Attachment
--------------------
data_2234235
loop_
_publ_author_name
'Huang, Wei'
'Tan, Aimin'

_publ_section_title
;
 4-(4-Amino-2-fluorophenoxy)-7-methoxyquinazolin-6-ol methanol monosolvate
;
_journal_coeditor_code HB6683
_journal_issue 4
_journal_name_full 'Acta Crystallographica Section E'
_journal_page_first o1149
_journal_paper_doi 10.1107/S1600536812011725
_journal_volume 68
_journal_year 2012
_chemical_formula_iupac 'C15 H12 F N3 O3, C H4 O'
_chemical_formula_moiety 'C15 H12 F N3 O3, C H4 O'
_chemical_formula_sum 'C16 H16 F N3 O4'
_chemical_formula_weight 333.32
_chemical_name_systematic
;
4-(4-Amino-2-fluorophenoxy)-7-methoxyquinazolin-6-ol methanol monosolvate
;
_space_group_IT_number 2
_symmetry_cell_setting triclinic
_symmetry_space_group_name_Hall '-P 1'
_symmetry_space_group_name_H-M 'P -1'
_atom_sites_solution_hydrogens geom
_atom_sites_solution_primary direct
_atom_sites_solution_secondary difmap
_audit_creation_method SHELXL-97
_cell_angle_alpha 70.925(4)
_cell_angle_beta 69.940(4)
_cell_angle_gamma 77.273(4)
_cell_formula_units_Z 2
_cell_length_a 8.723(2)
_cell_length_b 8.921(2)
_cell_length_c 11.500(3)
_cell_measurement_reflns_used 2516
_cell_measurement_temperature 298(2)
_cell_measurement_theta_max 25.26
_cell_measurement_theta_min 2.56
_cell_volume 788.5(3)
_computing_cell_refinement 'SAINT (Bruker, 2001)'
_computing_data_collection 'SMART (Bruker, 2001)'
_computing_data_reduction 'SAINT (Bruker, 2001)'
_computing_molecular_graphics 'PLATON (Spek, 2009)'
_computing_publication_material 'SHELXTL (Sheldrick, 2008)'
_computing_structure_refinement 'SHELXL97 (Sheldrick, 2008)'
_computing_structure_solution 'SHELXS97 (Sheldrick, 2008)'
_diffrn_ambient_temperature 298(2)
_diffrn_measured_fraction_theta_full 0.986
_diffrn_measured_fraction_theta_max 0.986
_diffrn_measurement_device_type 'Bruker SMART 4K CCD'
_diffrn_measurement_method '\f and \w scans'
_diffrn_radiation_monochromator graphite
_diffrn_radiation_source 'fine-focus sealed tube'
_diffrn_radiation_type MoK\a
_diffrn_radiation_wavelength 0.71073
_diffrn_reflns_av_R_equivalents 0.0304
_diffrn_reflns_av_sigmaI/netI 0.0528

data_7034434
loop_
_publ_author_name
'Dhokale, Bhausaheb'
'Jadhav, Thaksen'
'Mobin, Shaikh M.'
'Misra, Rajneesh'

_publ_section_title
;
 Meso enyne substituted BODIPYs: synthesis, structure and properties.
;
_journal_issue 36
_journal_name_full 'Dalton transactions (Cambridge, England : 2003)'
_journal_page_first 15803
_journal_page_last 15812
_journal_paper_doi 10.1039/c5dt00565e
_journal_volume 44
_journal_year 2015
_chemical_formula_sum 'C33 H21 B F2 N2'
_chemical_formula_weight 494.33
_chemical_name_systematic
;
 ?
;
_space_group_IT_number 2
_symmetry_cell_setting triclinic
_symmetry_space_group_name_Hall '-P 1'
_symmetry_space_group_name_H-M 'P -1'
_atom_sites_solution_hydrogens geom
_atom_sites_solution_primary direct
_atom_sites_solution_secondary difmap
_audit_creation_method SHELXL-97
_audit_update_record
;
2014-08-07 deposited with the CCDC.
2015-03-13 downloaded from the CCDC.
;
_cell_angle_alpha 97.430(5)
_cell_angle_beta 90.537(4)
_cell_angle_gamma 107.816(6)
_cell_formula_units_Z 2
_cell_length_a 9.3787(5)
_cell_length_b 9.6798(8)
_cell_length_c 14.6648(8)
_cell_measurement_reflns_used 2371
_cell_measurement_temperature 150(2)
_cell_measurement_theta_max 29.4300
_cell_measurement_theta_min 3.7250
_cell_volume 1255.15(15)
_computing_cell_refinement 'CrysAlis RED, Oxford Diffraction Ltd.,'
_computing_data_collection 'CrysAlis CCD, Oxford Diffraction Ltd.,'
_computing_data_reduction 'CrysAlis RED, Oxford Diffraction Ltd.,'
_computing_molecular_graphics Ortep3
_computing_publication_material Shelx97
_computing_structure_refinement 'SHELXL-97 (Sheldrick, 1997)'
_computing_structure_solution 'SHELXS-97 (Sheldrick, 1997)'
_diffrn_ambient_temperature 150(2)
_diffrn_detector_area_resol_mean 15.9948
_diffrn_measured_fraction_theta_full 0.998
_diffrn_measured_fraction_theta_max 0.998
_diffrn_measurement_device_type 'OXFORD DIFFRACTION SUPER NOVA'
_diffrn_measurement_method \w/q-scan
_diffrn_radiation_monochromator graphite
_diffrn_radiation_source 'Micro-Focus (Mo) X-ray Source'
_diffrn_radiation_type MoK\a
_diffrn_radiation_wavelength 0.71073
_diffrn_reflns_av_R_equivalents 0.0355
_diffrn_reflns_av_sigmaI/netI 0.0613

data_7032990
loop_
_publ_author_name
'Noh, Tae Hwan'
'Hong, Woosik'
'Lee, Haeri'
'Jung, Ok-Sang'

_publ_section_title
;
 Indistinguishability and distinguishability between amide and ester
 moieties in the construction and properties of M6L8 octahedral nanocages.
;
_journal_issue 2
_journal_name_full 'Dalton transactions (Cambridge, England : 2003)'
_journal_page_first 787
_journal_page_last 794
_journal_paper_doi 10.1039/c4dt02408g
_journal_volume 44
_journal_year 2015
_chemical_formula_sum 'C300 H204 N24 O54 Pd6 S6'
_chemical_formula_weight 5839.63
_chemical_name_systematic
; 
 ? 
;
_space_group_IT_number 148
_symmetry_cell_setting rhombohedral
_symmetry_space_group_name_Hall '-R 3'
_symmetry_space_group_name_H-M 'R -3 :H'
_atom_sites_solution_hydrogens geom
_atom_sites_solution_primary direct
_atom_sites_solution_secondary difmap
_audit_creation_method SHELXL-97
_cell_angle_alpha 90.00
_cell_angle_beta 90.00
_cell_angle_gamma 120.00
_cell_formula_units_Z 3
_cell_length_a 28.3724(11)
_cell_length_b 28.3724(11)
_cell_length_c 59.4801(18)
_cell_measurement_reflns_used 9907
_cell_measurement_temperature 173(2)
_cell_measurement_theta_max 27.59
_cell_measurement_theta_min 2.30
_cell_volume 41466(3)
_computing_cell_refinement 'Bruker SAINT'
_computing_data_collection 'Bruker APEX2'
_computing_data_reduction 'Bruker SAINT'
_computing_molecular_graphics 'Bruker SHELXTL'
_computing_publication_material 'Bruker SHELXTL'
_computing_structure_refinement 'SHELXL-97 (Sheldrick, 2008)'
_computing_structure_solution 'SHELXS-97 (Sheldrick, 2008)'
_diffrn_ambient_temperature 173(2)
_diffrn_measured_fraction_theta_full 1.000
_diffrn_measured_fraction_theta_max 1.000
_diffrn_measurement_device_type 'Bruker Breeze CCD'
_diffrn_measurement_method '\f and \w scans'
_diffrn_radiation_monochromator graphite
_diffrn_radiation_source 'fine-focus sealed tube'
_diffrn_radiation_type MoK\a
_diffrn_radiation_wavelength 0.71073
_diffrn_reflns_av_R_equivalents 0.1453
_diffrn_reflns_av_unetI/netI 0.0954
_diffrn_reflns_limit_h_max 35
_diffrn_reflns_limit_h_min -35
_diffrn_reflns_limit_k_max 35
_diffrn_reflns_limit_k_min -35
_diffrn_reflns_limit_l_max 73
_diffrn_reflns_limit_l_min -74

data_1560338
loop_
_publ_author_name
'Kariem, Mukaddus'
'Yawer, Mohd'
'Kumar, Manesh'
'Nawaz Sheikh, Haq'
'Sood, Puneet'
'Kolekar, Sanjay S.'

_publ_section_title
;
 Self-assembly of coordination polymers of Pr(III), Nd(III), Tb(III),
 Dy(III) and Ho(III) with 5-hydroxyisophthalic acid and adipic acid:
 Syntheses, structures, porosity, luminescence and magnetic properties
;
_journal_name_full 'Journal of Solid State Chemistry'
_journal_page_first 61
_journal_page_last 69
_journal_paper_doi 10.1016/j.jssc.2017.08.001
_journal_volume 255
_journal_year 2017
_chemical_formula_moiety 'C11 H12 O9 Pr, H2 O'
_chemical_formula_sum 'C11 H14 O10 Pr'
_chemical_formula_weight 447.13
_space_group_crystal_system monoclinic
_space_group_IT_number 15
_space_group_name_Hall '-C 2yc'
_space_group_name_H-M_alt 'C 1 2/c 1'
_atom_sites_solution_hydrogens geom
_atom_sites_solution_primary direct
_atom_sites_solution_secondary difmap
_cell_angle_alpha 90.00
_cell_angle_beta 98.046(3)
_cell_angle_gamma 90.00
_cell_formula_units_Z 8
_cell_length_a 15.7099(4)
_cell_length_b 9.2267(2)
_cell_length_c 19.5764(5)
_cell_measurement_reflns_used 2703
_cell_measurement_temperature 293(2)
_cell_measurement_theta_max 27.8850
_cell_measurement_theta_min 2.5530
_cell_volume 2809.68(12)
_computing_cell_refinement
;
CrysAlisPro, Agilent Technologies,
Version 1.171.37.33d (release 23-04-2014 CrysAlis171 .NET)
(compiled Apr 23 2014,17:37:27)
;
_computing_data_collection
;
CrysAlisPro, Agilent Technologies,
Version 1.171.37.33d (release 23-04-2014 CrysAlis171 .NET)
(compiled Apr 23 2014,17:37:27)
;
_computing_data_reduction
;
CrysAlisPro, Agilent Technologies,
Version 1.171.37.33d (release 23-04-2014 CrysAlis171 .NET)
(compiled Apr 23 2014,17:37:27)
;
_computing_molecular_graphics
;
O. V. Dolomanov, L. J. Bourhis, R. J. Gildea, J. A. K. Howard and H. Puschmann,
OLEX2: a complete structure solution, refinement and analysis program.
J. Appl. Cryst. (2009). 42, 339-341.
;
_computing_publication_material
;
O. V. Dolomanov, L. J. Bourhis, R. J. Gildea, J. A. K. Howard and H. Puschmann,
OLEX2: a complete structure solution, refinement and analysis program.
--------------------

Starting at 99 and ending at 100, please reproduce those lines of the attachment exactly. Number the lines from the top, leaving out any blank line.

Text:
;
_cell_angle_alpha 97.430(5)